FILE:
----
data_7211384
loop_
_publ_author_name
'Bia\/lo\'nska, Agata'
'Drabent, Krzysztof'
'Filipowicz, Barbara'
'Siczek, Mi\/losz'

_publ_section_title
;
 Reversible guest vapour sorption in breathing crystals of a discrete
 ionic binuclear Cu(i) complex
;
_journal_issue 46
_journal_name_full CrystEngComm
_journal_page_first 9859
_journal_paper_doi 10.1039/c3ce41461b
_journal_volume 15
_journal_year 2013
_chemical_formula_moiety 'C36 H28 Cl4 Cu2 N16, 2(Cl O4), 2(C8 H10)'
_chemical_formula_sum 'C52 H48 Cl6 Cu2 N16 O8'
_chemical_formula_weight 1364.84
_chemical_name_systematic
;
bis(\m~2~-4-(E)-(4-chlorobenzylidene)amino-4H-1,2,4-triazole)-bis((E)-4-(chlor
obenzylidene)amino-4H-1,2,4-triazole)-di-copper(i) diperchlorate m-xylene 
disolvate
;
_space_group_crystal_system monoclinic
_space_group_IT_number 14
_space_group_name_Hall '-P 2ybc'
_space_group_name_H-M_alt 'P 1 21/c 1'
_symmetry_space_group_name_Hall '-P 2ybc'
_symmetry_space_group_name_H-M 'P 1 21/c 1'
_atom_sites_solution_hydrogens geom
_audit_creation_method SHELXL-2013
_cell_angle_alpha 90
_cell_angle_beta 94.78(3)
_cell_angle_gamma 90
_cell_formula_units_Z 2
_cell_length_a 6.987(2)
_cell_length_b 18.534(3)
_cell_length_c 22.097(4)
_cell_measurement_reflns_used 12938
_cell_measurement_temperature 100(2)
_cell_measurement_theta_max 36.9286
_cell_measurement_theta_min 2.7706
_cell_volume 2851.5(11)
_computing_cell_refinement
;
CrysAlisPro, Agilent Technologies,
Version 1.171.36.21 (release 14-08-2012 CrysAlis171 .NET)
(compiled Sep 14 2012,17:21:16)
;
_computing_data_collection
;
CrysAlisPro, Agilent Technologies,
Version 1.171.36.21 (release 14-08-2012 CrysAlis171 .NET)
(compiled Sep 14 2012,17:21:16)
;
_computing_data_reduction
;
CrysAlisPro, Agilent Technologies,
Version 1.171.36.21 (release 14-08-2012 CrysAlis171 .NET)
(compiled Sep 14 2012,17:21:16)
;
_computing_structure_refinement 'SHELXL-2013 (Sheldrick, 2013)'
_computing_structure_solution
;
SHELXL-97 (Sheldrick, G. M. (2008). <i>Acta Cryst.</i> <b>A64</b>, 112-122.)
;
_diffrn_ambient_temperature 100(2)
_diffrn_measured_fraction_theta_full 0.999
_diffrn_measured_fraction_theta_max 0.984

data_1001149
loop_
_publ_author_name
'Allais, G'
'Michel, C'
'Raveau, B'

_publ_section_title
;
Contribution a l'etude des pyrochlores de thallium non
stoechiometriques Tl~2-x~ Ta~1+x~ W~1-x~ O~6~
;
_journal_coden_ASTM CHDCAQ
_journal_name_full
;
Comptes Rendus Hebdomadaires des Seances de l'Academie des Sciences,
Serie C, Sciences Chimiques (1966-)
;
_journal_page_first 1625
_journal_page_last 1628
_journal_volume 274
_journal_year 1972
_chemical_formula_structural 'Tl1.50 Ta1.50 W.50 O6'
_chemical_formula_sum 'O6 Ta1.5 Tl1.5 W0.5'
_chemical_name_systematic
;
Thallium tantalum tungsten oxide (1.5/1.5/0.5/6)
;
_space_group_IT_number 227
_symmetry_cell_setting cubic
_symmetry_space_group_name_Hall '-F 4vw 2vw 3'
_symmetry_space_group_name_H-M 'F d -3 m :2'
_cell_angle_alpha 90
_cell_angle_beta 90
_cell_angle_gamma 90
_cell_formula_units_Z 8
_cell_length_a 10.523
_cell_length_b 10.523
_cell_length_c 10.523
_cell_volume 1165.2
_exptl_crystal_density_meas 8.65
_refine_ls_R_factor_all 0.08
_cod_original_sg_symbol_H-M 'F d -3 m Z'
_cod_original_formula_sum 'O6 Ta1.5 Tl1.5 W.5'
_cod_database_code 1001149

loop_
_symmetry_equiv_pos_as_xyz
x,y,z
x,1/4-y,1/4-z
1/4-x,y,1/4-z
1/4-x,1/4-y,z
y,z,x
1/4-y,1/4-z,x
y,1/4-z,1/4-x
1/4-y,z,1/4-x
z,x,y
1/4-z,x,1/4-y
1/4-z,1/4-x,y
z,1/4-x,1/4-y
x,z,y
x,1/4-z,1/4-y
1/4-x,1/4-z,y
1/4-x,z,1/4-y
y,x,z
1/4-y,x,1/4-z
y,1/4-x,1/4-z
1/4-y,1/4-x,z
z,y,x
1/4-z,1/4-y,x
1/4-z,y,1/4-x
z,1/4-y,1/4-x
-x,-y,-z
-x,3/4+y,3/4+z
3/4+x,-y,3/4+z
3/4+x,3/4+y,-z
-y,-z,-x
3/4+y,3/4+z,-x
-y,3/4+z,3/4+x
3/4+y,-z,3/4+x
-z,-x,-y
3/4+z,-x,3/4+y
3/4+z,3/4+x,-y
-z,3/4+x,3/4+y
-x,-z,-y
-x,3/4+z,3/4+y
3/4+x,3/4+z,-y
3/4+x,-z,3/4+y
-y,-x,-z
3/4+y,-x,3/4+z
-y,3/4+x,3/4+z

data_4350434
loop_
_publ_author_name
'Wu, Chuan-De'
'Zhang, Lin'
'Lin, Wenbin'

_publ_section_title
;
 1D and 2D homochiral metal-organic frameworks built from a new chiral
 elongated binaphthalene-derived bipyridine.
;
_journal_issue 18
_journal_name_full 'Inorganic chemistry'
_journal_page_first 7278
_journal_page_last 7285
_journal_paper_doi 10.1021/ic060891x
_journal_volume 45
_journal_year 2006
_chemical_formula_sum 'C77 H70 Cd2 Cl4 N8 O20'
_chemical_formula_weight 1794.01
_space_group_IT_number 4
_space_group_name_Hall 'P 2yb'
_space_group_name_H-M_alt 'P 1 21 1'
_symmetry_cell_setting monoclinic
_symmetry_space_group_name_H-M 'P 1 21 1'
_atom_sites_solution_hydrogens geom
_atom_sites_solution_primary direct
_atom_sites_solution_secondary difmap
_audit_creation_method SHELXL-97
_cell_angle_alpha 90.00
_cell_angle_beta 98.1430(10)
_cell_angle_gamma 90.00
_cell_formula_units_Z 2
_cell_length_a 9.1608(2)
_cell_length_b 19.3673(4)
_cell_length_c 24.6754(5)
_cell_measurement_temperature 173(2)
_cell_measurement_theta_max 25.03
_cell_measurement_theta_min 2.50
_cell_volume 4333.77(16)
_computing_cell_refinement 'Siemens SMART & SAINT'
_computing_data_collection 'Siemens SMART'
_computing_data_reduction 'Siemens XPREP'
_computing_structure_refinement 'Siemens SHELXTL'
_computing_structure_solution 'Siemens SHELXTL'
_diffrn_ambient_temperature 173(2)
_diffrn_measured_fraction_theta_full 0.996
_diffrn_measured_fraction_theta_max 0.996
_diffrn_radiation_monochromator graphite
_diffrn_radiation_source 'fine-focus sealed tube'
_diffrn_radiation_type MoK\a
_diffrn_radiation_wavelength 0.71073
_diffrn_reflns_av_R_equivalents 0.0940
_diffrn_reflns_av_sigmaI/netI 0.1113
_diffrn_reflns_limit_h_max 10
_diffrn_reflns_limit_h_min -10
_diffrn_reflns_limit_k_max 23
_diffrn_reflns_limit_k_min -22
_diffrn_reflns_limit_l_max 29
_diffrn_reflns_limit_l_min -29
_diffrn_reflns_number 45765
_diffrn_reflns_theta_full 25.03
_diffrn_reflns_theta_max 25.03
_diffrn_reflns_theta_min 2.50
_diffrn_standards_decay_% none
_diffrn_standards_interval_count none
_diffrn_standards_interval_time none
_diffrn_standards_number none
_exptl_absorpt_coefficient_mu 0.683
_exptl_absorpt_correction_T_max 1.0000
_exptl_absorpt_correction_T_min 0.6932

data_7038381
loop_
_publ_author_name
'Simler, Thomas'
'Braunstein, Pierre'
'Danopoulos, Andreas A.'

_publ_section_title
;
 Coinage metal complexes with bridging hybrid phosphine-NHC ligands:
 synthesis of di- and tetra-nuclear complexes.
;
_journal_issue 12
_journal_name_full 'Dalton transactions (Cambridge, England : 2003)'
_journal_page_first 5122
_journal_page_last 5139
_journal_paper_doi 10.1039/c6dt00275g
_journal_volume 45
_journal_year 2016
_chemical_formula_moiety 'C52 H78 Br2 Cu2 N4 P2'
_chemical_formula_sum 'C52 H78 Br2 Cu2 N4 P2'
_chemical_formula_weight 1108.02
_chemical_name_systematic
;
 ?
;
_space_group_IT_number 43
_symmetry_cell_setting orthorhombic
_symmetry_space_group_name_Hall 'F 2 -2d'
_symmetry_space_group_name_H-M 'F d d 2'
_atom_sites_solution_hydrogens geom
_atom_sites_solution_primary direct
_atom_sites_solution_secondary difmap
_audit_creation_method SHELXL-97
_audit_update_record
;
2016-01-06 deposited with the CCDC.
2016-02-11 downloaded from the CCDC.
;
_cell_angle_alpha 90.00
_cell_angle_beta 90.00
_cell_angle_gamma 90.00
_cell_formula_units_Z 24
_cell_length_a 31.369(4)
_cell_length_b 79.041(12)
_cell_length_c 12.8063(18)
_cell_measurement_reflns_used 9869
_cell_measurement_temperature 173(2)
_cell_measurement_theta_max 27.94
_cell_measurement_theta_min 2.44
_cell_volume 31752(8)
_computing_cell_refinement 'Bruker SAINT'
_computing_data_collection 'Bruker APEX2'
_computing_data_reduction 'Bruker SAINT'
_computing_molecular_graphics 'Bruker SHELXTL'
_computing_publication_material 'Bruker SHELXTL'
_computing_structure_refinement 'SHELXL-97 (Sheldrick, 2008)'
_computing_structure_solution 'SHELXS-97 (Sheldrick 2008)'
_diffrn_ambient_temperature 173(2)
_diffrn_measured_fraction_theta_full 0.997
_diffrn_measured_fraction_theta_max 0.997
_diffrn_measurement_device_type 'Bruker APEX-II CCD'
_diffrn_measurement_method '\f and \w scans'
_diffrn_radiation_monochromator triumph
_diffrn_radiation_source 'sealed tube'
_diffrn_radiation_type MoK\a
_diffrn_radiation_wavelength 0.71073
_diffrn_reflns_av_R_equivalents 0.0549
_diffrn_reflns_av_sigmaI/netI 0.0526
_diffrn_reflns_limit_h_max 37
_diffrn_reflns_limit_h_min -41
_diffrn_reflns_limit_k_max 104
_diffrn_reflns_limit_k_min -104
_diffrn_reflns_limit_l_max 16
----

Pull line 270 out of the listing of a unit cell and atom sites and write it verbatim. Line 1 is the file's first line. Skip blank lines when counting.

2016-02-11 downloaded from the CCDC.